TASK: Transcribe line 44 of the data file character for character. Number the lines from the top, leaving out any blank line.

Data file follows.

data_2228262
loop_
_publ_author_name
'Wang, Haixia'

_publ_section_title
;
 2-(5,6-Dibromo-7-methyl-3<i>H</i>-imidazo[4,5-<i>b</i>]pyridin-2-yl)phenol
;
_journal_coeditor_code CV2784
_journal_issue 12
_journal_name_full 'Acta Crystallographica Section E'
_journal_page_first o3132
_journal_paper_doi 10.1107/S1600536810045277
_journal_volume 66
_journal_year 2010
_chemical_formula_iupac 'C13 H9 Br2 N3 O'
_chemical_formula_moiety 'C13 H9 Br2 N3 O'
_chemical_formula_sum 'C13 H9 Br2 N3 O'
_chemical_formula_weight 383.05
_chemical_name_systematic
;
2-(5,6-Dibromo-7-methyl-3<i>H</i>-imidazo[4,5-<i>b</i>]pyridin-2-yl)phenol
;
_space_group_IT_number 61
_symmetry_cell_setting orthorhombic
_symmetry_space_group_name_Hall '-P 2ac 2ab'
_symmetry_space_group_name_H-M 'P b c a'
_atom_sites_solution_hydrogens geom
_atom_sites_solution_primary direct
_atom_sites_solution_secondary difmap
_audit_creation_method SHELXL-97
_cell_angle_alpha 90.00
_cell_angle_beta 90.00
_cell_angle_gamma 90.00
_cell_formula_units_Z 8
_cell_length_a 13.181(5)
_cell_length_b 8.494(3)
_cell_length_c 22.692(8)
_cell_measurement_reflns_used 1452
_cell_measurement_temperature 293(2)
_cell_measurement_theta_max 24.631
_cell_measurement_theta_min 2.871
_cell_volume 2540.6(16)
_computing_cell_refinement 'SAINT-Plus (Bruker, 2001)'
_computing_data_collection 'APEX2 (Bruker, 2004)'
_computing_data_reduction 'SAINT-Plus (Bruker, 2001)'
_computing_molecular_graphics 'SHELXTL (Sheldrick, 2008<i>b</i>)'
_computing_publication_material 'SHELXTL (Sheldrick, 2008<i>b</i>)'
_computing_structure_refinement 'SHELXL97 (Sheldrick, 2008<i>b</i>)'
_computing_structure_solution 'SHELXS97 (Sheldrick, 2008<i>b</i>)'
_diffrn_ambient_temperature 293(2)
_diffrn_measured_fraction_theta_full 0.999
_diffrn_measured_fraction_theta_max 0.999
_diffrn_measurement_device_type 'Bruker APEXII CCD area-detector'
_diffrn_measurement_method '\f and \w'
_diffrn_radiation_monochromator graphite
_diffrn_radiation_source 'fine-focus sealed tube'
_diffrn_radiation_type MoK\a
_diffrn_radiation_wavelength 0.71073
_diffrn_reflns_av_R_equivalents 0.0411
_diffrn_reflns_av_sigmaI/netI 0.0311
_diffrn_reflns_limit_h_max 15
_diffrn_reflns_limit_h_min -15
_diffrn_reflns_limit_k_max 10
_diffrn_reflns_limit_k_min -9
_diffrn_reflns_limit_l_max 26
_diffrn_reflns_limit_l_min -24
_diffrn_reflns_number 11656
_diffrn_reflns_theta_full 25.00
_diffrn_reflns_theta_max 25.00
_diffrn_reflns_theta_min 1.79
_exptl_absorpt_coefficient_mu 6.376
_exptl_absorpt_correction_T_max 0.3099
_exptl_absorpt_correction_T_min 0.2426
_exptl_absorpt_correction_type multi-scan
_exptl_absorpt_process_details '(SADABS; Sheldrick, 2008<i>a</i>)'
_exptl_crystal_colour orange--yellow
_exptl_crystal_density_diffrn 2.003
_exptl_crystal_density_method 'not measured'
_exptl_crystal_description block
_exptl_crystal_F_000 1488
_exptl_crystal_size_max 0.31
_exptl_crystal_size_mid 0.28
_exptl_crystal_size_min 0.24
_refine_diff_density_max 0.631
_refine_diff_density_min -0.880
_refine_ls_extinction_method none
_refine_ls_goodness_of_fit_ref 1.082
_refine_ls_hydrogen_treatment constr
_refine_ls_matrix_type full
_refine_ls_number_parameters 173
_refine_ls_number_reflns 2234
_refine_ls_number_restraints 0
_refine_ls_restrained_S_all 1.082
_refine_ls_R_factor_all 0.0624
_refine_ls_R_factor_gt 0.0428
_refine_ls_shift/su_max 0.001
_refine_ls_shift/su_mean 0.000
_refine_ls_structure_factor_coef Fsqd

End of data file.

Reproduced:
_computing_cell_refinement 'SAINT-Plus (Bruker, 2001)'